Saturday, October 24, 2009


George Pickett, who had known Lincoln in Illinois, years before, joined the Southern army, and by his conspicuous bravery and ability had become one of the great generals of the Confederacy. Toward the close of the war, when a large part of Virginia had fallen into the possession of the Union army, the President called at General Pickett's Virginia home.

The general's wife, with her baby on her arm, met him at the door. She herself has told the story for us.

" 'Is this George Pickett's home?' he asked.

"With all the courage and dignity I could muster, I replied: 'Yes, and I am his wife, and this is his baby.'

" 'I am Abraham Lincoln.'

" 'The President!' I gasped. I had never seen him, but I knew the intense love and reverence with which my soldier always spoke of him.

"The stranger shook his head and replied: 'No; Abraham Lincoln, George's old friend.'

"The baby pushed away from me and reached out his hands to Mr. Lincoln, who took him in his arms. As he did so an expression of rapt, almost divine tenderness and love lighted up the sad face. It was a look that I have never seen on any other face. The baby opened his mouth wide and insisted upon giving his father's friend a dewy kiss.

"As Mr. Lincoln gave the little one back to me he said: 'Tell your father, the rascal, that I forgive him for the sake of your bright eyes.' "

written by Charles Moore


Walt said...

Legend has it that Pickett's West Point appointment was secured for him by Abraham Lincoln, but this is largely believed to be a story circulated by his widow following his death. Lincoln, as an Illinois state legislator, could not nominate candidates, although he did give the young man advice after he was accepted.

In the writings she published after her husband's death, La Salle Corbell Pickett created the enduring fiction that Lincoln not only secured her late husband's appointment but that the future President took an avid interest in his Academy career as well as in his service as a Confederate officer. To support her claims, Mrs. Pickett fabricated at least two letters from the Illinois legislator to his young protege, one supposedly written before and one short1y after George's matriculation at the Academy. The general's widow was also responsible for the fiction that her husband was so grateful to Lincoln for his interest and assistance that he never permitted anyone, in his presence, to criticize his benefactor.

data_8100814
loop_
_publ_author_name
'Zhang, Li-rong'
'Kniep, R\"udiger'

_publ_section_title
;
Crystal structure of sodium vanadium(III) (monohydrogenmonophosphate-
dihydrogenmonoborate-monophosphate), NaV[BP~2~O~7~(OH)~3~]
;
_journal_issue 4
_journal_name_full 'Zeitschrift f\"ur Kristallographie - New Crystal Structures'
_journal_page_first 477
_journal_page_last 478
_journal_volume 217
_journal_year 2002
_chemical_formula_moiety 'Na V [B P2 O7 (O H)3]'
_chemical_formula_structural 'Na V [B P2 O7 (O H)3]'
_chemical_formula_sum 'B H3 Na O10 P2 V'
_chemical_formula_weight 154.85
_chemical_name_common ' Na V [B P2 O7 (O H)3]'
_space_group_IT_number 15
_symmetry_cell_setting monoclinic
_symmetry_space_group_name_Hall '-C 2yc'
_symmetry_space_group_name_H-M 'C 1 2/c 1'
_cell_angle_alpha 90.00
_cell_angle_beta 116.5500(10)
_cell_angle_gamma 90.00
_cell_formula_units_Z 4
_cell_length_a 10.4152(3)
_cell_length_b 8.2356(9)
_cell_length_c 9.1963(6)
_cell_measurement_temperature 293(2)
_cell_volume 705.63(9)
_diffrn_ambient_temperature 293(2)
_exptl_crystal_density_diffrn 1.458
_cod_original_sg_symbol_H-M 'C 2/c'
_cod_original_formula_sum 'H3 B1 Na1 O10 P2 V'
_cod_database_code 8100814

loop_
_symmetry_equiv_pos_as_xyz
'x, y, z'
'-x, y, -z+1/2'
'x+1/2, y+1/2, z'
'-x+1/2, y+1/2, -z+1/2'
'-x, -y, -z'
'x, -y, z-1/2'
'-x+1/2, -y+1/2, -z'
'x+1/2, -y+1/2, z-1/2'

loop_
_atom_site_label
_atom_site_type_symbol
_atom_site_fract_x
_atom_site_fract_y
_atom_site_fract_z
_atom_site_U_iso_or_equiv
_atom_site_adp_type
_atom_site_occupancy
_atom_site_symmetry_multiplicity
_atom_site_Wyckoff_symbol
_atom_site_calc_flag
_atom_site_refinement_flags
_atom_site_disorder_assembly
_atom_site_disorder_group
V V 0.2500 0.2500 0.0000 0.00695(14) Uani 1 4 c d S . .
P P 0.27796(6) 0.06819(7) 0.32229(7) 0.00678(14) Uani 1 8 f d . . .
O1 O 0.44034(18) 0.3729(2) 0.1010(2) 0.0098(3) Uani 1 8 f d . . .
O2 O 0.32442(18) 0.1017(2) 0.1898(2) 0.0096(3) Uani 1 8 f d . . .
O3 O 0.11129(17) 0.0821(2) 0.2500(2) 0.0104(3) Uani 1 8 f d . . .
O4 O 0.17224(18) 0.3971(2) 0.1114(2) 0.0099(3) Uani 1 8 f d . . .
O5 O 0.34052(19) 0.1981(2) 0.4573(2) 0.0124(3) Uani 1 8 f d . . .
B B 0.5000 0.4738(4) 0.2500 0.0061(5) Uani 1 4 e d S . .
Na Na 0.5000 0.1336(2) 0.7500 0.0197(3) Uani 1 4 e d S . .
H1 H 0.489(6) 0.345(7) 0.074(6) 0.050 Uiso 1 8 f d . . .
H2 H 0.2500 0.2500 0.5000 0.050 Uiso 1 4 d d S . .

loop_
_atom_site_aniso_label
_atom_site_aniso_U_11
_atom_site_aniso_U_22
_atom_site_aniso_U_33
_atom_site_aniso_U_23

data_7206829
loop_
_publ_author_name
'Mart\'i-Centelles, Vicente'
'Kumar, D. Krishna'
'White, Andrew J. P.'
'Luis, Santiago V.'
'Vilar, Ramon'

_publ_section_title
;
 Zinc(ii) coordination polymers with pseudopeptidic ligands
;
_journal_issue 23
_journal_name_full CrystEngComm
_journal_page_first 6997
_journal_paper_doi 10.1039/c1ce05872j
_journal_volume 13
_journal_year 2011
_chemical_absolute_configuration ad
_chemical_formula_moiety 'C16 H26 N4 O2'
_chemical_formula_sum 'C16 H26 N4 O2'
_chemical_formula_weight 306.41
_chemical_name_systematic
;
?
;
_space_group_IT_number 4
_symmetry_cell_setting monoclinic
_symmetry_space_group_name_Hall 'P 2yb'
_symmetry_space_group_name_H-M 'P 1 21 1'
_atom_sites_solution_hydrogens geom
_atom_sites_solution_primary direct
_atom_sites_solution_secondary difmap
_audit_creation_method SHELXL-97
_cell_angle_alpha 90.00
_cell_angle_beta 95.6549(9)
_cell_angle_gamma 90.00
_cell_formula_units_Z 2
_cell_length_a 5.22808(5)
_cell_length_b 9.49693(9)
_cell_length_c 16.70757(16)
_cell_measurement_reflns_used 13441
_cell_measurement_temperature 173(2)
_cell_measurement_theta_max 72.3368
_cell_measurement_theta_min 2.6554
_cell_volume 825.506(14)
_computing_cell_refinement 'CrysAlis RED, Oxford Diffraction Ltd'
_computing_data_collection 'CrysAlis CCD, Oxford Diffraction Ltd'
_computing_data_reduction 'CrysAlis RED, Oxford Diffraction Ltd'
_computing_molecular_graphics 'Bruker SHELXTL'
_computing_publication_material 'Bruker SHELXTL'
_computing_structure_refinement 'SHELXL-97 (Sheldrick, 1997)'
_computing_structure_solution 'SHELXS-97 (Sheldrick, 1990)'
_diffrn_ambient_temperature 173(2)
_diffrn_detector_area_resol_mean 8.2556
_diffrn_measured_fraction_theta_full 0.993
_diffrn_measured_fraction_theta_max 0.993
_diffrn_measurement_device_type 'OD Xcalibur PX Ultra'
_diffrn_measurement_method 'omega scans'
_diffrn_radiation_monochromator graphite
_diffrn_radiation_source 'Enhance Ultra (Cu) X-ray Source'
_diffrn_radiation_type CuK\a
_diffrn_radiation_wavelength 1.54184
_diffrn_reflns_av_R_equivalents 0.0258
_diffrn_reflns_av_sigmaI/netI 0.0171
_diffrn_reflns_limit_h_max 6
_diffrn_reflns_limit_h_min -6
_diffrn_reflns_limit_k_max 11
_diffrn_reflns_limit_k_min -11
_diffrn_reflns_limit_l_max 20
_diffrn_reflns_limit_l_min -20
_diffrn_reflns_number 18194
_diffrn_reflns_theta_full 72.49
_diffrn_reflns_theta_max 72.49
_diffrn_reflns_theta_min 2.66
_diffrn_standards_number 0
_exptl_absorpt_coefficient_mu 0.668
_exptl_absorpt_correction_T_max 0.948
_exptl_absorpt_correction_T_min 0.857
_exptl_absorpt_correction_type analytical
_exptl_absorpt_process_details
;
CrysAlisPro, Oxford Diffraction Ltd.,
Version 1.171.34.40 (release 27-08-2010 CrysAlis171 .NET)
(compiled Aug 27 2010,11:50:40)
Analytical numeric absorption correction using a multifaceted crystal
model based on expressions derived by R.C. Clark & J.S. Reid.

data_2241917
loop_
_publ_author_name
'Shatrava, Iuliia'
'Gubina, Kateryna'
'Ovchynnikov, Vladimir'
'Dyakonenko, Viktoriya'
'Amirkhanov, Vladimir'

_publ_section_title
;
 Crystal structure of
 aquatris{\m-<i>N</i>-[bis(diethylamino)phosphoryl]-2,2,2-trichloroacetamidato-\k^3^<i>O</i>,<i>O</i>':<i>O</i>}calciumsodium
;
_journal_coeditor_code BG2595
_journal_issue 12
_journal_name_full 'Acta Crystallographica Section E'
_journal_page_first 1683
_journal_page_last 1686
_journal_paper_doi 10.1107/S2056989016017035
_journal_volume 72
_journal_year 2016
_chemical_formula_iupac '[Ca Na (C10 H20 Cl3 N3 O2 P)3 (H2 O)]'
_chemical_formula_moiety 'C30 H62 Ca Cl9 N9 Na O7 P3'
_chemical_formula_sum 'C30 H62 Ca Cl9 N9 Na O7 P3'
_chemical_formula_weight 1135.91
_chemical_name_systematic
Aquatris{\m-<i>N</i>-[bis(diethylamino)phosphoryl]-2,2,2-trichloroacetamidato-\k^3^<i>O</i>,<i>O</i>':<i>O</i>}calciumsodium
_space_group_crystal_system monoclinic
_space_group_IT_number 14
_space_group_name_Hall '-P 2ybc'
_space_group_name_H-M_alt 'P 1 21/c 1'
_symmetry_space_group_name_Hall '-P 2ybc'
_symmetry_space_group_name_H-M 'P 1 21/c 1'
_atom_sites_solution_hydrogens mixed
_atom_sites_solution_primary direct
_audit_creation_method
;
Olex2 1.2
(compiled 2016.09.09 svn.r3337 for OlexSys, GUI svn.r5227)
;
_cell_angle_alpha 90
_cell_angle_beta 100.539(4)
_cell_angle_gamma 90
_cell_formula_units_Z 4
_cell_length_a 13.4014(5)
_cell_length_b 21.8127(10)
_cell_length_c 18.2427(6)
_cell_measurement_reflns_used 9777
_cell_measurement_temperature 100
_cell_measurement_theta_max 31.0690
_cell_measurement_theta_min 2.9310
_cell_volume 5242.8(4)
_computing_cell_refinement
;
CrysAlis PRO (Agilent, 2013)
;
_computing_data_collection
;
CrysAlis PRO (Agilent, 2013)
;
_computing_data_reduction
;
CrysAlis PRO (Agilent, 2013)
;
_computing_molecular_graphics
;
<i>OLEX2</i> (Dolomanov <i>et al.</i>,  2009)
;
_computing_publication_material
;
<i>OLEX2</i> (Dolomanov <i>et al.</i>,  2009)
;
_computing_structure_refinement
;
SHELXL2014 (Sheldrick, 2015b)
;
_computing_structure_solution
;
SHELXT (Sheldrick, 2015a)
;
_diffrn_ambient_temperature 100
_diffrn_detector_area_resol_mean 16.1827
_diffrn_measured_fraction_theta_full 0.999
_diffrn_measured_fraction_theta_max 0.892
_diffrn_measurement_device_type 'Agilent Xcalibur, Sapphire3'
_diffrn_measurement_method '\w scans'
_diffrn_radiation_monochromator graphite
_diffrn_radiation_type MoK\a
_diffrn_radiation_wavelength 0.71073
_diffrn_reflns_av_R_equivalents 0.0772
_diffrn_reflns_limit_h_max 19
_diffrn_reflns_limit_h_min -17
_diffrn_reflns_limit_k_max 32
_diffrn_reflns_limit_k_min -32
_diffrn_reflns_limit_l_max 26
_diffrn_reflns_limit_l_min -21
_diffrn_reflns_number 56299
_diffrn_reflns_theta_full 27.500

Mrs. Pickett went to elaborate lengths to persuade her readers that her husband and the President remained close even in the throes of civil war. She concocted and several times repeated the tale that Lincoln, visiting Richmond at the close of the conflict, stopped by the house at Sixth and Leigh, introduced himself to the general's widow, assured her that he bore no ill will toward her husband, and exchanged kisses with one-year-old Qeorge Pickett, Jr. By evoking the image of the President, whose lenient plan of Reconstruction had been thwarted by radicals in his own patty, Mrs. Pickett invested her story with mysthic properties while exploiting a reunion theme popular with her postwar audience. By the time Mrs. Pickett wrote, on the threshold of the twentieth century and after, close acquaintances of 'her soldier' and of Lincoln, who might have exposed her accounts as fabrications, were few. One who doubted the credibility of her stories was Union Major George A. Bruce, who had been in Richmond during Lincoln's April 1865 visit and who in after years contributed to the history of the war. Like other critics North and South, Bruce chose not to go public with his contention that Mrs. Pickett was perpetrating a literary fraud. He never doubted, however, that the Lincoln-Pickett relationship was a carefully crafted piece of fiction."

masterwordsmith said...

Thank you so much for sharing so much with us and broadening the scope of this post.

Take care and God bless your kind heart!